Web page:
While the game is generally challenging but not brutally difficult, this all changes in the game's final area. Much like in 'Guacamelee' there is a huge difficulty spike right near the end where the game expects players to execute pinpoint platforming while also using every skill they have at their disposal. It was the only part of the game that felt more frustrating than fun, and it ultimately left a sour taste in my mouth. By the end I wasn't thrilled to have accomplished my goal, I was just relieved it was over.
The Video: Sizing Up the Picture
Unlike 'Shantae: Risky's Revenge - Director's Cut,' WayForward designed 'Pirate's Curse' for HD systems from the very beginning. That's why you won't see any borders surrounding the action, and the pixelwork looks gorgeously drawn instead of blown up. The animation in particular is gorgeous to see, as the characters bounce around with every step. 'Mega Man 9' developer Inti Creates even contributed to the game by producing beautiful portraits for characters during dialogue sequences.
There's also a lot of small touches that make the world seem like its alive. Scuttle Town, the game's hub area, constant changed as I progressed through 'Shantae's story. After getting wrecked in the very beginning, players get to see it slowly rebuild again. If there's one disappointment, it's that there are a lot of re-used enemies and characters. While they may get a nostalgia pop initially, I was ultimately left wishing that there were more new visuals left to see.
The Audio: Rating the Sound
'Shantae' features a fantastic soundtrack by Jake "virt" Kaufman. There's over 2 hours of music, and it makes for a perfect accompaniment to Shantae's journey. Since her adventure goes to several highly different locales, Kaufman's soundtrack is able to experiment more. Each theme for an area creates an atmosphere for it, and I found the music constantly stuck in my head after I stopped playing.
The sound design is also well done, although it's a bit disappointing that the voiced dialogue is extremely limited. While it made sense that not every conversation could be voiced on Nintendo 3DS, there's really no reason why the console version should also be limited. If there's one upside to the lack of voice acting, it's that the music is always in the forefront, and is never relegated to just simply background noise.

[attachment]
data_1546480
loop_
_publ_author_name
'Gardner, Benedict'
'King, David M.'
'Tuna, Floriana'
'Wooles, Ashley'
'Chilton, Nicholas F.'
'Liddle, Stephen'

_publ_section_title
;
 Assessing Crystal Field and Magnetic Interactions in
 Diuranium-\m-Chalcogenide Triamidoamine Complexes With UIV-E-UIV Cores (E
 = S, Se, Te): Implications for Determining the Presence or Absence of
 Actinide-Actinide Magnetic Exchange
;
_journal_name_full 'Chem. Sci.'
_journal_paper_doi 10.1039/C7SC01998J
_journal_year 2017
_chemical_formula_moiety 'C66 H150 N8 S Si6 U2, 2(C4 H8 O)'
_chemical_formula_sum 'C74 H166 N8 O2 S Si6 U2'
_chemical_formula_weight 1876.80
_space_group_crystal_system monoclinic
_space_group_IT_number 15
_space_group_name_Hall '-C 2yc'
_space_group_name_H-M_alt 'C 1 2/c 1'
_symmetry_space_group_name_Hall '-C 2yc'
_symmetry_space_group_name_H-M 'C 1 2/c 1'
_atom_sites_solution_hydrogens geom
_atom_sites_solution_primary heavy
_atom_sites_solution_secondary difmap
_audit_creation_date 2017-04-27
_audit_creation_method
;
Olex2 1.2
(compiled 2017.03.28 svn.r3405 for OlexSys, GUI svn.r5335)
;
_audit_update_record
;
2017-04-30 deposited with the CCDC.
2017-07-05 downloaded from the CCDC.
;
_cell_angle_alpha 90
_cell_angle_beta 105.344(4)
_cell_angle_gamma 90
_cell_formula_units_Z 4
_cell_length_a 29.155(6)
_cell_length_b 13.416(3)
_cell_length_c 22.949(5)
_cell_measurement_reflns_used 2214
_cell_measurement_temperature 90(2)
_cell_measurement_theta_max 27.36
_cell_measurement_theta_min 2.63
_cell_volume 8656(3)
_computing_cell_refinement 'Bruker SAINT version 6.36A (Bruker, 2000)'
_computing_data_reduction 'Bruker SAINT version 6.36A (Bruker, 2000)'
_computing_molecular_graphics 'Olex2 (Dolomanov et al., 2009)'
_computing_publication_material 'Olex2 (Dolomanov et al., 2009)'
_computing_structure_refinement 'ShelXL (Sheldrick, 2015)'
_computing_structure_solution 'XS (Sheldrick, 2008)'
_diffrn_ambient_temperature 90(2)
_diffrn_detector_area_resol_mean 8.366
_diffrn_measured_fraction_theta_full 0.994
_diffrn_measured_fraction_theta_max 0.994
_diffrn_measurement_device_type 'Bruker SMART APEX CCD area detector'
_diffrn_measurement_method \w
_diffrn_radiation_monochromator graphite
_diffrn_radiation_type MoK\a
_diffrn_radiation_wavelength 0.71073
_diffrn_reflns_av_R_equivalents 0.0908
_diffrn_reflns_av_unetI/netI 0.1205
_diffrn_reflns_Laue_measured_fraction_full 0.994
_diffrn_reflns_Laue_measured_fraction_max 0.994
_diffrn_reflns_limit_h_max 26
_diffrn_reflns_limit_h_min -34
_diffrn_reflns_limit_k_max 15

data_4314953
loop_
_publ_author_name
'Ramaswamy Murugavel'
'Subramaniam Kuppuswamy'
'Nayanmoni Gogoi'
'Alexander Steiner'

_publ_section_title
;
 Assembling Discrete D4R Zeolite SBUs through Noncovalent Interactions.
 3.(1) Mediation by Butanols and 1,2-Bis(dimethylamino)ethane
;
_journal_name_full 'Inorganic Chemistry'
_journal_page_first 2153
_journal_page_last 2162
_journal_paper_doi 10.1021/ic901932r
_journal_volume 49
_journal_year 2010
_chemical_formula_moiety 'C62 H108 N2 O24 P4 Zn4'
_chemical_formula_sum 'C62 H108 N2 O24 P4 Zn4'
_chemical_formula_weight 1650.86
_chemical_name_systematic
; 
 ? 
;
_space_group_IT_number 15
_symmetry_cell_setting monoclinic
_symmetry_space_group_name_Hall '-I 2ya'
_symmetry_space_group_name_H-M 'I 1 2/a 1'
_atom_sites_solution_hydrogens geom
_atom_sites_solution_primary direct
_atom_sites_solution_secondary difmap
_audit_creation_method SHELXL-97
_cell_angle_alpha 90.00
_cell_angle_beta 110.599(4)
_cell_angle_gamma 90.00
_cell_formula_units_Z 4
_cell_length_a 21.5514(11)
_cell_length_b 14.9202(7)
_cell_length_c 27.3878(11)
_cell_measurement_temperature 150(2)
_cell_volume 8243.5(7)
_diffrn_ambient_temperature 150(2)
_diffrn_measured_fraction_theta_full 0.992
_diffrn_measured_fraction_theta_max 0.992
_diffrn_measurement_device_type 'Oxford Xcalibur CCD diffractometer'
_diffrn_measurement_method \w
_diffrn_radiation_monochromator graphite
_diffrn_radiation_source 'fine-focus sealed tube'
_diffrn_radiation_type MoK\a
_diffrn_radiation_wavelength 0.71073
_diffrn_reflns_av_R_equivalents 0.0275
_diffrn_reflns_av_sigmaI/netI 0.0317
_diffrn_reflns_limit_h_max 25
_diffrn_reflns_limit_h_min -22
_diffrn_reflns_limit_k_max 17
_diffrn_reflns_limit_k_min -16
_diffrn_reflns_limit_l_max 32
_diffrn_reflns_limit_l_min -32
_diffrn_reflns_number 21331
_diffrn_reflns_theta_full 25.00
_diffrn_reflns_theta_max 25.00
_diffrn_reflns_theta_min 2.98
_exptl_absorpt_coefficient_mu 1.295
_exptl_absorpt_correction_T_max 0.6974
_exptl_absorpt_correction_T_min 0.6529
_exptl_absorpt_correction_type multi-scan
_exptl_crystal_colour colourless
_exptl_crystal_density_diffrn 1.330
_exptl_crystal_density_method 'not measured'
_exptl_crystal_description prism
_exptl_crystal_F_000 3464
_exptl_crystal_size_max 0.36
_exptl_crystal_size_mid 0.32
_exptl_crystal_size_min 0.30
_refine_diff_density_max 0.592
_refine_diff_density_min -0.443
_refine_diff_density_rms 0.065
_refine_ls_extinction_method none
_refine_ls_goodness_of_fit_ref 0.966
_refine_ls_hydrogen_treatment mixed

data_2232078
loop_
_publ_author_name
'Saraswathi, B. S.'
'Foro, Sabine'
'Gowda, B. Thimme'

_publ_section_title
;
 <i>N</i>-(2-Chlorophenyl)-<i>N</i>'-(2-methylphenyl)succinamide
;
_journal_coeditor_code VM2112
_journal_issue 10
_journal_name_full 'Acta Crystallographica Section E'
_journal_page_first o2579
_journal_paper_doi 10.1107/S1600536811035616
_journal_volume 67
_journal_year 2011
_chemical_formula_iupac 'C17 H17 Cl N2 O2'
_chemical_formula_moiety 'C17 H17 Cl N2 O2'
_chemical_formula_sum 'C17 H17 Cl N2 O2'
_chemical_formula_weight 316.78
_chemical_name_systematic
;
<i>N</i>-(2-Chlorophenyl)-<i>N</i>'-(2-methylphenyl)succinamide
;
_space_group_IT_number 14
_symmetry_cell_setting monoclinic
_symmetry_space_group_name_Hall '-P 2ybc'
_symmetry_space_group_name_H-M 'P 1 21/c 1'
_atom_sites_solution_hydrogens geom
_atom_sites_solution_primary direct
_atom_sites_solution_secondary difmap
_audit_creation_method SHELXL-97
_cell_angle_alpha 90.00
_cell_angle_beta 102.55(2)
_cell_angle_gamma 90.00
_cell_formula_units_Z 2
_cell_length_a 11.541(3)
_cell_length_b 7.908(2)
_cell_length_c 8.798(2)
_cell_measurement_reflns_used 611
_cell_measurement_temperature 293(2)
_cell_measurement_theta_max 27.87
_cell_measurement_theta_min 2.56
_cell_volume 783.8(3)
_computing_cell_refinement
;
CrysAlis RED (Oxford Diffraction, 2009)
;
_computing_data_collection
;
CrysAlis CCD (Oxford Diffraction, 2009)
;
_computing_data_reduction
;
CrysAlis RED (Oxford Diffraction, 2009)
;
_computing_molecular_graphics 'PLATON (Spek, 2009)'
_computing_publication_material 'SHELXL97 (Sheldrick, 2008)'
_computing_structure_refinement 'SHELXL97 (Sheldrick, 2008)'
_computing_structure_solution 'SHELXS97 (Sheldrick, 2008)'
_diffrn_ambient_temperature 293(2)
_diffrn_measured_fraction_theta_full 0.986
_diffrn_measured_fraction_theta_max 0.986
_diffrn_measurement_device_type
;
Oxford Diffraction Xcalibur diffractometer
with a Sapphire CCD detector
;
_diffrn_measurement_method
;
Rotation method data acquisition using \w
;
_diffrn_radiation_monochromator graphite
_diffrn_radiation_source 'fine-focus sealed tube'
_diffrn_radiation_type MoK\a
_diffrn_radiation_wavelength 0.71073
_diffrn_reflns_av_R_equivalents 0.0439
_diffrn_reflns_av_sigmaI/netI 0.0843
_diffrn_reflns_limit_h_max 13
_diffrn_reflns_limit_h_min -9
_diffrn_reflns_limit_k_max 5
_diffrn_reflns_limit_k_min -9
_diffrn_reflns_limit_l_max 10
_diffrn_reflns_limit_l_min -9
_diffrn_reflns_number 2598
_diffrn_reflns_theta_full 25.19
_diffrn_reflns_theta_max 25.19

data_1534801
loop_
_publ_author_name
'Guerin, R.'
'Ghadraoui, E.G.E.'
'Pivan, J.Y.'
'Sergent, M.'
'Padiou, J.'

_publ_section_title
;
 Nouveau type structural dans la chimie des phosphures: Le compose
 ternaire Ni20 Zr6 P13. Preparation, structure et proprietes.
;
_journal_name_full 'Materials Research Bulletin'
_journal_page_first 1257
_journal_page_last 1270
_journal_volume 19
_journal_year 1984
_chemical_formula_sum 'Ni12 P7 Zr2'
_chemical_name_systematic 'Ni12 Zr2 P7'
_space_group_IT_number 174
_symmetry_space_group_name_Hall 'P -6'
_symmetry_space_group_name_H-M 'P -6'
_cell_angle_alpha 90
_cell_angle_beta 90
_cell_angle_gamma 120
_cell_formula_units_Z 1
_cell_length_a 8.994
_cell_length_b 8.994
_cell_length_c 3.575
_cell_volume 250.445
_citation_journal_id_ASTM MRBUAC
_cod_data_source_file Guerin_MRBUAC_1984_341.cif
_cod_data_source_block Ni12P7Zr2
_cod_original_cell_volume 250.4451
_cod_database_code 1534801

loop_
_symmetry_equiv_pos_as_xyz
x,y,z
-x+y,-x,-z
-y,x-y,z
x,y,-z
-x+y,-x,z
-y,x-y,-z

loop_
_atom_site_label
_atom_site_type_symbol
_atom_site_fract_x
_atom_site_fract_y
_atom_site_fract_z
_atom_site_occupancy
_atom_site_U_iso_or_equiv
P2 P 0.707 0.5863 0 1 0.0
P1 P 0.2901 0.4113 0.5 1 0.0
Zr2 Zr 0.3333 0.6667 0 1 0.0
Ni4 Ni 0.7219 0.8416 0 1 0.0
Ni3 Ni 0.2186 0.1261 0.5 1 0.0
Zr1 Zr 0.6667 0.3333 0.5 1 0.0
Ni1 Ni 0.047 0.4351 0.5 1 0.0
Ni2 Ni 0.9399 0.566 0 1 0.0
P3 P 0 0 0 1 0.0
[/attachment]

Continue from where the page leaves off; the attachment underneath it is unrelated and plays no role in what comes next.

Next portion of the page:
Exploration is a key part of 'Shantae and the Pirate's Curse' and completionists will find themselves scouring every inch of the game's six islands. There are several different collectibles to find including Heart Squids that boost Shantae's own health, so there are practical reasons to hunt them down. Finally, you'll probably need to grind out jewels in order to purchase boosts for Shantae's skills. These will make her attacks even more powerful, and even add some evasive maneuvers, so it's a worthwhile time investment.
An alternate mode also unlocks after players finish the game called Pirate Mode. This variant allows players to start with a fully powered Shantae straight from the beginning, and is built for speedrunning the game. I really had no desire to find all of the hidden collectibles again after playing, but it's a nice touch that I'll probably use if I ever want to replay the game again.
'Shantae and the Pirate's Curse' is a highly enjoyable platformer that doesn't take any risks. It's almost like comfort food in a way. You know what to expect, and it scratches that particular itch, but it's ultimately empty calories. Hopefully WayForward Technologies will take more chances and innovate with the next entry in the series, 'Shantae: Half-Genie Hero.'